The Napoleonic era is filled with gorgeous golden diadems, studded with coral, pearls, gemstones, or lovely cameos. What court outfit is complete without a tiara?
This garnet diadem was sold on Ruby Lane.This coral diadem made from gilded brass from A. Brandt is very elegant.
Here is a beautiful cameo tiara sold by Sotheby’s that inspired me to want my own.
This parure (matching set) that belonged to Caroline Bonaparte is stunning!
Last month, I hosted a group of friends and we decided to try our hand at making our own, using this great tutorial from the Mistress of Disguise, for a Regency Tiara Making Day! Behold, crafting chaos.
We bought materials from a variety of places, including Michael’s, Joann’s, and eBay for beads and wire; Hobby Lobby or Amazon for brass sheets and metal combs; and Whittemore-Durgin, Etsy, and Ebay for our brass lamp banding. It’s hard to say how much it cost to make each one, since some things were bought in bulk and we did a lot of sharing. Here are our tiaras!
There was some trial and error, and things we learned during the process:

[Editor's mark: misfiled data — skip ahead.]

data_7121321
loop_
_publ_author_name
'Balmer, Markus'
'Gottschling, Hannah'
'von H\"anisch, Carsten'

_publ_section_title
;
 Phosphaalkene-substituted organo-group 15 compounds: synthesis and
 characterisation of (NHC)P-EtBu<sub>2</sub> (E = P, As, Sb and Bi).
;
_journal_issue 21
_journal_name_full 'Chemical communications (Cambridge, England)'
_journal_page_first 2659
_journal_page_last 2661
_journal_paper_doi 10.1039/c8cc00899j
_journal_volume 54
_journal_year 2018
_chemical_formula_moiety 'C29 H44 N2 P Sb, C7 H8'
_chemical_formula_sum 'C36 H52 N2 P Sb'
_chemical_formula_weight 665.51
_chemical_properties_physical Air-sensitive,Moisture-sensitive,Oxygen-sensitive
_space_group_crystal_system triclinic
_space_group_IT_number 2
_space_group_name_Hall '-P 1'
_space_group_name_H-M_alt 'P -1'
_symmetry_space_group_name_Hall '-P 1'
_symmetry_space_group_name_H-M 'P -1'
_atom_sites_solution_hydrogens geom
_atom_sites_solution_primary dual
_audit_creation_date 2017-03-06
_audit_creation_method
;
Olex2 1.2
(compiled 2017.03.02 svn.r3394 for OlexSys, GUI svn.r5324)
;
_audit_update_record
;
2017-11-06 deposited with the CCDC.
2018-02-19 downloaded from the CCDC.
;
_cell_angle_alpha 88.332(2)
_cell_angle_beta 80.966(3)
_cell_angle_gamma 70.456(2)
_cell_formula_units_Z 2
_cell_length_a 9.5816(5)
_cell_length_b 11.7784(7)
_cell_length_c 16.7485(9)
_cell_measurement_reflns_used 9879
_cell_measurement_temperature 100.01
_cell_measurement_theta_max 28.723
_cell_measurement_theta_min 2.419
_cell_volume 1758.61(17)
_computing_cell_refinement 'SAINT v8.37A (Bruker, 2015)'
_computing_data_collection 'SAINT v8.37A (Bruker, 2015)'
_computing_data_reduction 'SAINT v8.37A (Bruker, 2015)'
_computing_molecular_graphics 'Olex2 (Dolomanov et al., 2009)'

- Soldering looks better but hot glue is much faster than soldering, especially when you have a group.
- High-temp hot glue is required; the mini glue guns used for crafting don’t stick as well.
- Big tin snips instead of small jewelry snips are better for cutting through the brass banding. (Regular scissors can cut through the brass sheets).
- If you have tarnish on your brass, use Simichrome polish.
- Wiring metal combs to the diadem is more sturdy than gluing metal or plastic combs.
Here are my “practice tiaras.” They are not perfectly straight and there are some little issues I’d like to work on (such as the thickness of the brass, the overall proportions, and remembering to push the head pins down before the glue set!) but they were really fun to make and I want to make more! I’d like a thinner, more delicate pearl one, and a pink coral one to go with my court gown.